< December 12, 2010 >

Commentary on Matthew 11:2-11

 

While in the Matthean lection for the second Sunday in Advent, we hear about John's testimony to Jesus, in this lection for the third Sunday in Advent we hear about Jesus' testimony to John (see verse 11).

Actually this lection should include Matthew 11:12-15 as well, which is the rest of Jesus' testimony to John, and in terms of contextual exegesis, it is important that verse 11 be interpreted together with verse 12-15. There is heavy irony in this passage because while Jesus is praising John to the sky in this text ("the greatest man ever born of woman"), John is expressing doubts about who Jesus might be. The question is what had prompted the question--"are you the one who is to come, or should we look for another?" What John seems to have not yet understood is that Jesus did not come to meet our expectations as to what a messiah or savior ought to do and be, he came to meet our needs.

In the first place, Jesus did not come simply repeating John's warning of looming judgment on God's people; he came proclaiming the inbreaking Dominion and salvation of God, even for the least, the last, and the lost. In the second place, Jesus did not take up the mantle and lifestyle of an ascetical prophet, like John had done. Jesus ate and drank with sinners and tax collectors, and refused to take on himself the clothing and demeanor of one who was in mourning. In the third place, Jesus did not assume the roles of a Davidic warrior king or ruler. Indeed, he preached non-resistance, turning the other cheek, and self-sacrificial love. Furthermore, Jesus did not march on Jerusalem nor did he thunder condemnation on Caesar or his legions. Some, or all, of this must have been confusing to John, hence the question. John is not portrayed in this particular text, which comes from near the end of John's life as a follower of Jesus, but rather one who himself has disciples, and has doubts about Jesus.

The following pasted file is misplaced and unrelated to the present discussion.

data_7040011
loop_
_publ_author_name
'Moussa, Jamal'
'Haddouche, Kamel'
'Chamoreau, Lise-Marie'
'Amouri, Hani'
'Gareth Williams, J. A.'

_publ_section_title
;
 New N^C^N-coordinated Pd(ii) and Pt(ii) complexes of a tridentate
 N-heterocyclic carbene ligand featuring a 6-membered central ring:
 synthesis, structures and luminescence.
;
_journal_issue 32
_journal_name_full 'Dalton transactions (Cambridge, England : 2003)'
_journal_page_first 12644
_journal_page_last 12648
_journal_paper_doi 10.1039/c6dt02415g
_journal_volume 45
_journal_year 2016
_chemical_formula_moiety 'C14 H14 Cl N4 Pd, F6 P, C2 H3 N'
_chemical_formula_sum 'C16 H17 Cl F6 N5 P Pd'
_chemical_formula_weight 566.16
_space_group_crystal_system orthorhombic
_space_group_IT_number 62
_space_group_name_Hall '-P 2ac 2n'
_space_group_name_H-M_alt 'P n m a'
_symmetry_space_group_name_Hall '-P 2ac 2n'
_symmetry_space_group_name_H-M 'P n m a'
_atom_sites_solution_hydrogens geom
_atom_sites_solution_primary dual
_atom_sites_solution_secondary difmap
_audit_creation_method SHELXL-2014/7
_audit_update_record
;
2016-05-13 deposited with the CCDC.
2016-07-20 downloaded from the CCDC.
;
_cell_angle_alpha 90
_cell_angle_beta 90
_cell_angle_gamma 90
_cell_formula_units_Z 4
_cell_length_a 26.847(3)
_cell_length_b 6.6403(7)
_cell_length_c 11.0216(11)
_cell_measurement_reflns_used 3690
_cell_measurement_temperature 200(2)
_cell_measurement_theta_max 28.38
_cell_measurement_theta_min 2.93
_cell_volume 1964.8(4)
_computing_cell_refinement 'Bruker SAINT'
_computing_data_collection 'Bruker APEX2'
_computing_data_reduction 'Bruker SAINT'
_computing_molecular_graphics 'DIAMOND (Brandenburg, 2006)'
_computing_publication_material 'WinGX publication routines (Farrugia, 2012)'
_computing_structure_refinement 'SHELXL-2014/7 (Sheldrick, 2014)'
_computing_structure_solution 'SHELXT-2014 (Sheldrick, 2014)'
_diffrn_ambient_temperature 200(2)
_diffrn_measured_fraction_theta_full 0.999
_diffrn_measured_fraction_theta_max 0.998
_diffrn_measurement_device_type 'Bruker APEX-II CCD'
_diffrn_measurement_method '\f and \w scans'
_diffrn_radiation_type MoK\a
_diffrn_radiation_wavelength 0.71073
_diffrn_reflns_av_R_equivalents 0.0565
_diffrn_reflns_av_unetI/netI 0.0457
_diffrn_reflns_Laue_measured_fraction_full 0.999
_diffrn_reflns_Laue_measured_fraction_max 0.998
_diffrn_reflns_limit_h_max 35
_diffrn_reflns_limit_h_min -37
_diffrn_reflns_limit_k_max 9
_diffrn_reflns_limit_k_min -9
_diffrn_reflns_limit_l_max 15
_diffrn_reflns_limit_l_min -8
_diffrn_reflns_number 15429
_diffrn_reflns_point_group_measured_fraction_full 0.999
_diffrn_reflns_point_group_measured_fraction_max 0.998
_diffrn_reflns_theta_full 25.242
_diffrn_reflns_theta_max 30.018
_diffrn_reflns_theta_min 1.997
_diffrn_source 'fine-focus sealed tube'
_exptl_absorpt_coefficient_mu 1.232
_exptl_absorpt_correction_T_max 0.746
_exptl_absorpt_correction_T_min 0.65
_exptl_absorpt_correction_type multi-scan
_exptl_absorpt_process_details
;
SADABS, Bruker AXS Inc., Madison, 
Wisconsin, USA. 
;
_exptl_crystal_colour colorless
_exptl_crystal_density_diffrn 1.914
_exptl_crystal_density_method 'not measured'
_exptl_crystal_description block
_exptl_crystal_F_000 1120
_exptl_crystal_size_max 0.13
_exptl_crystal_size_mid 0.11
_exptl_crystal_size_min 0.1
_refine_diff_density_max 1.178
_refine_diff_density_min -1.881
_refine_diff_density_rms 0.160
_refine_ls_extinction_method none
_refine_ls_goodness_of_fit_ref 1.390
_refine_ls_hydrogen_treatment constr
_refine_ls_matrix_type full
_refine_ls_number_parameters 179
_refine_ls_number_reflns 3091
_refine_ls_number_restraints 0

Jesus' response to the question, found in Matthew 11:4-6, involves an affirmation that he was fulfilling a different set of Scriptures. For example, consider Isaiah 61:1-2. Jesus proclaims something unprecedented was happening--even the blind were receiving their sight, a miracle nowhere recorded in the Old Testament nor predicated of any previous Biblical prophet. Jesus points to his miracles and adds as well that the poor, through his preaching hear and experience Good News. So Jesus concludes by saying "blessed are those who take no offense at me." Jesus would live out the messianic script playing by his own rules and fulfilling the Scriptures which motivated him and his ministry, not some preconceived notion of what a messiah must do and be.

Jesus' testimony to John in verses 7-15 is remarkable and includes the following elements: 1) an affirmation that John is not merely a prophet, but the prophet foretold in Isaiah, who is the messenger who goes before and prepares the way for the Coming One. He is not merely the forerunner, he is the ground breaker and the preparer of the way; 2) yet, verse 11 indicates John is not yet in the Dominion of God, for Jesus says "yet the least in the Kingdom is greater than he"; 3) verses 7-8 are interesting because John is being contrasted with some royal figure in a palace, in fact probably Herod Antipas, the ruler who had taken him captive. John did not wear royal robes like Herod, and interestingly, the coins minted by Herod feature a reed blowing in the wind. 4) then in verses 13-15 Jesus suggests the line of the Old Testament prophets ends with or just before John, and that the times had been tumultuous since John came on the scene with the violent trying to take the Kingdom by force, or even doing violence against the Kingdom's messengers--namely John and later Jesus.

The undercurrent of the entire text is the difference between people's expectations, even John's, and the reality of who Jesus was and the actual character of his ministry.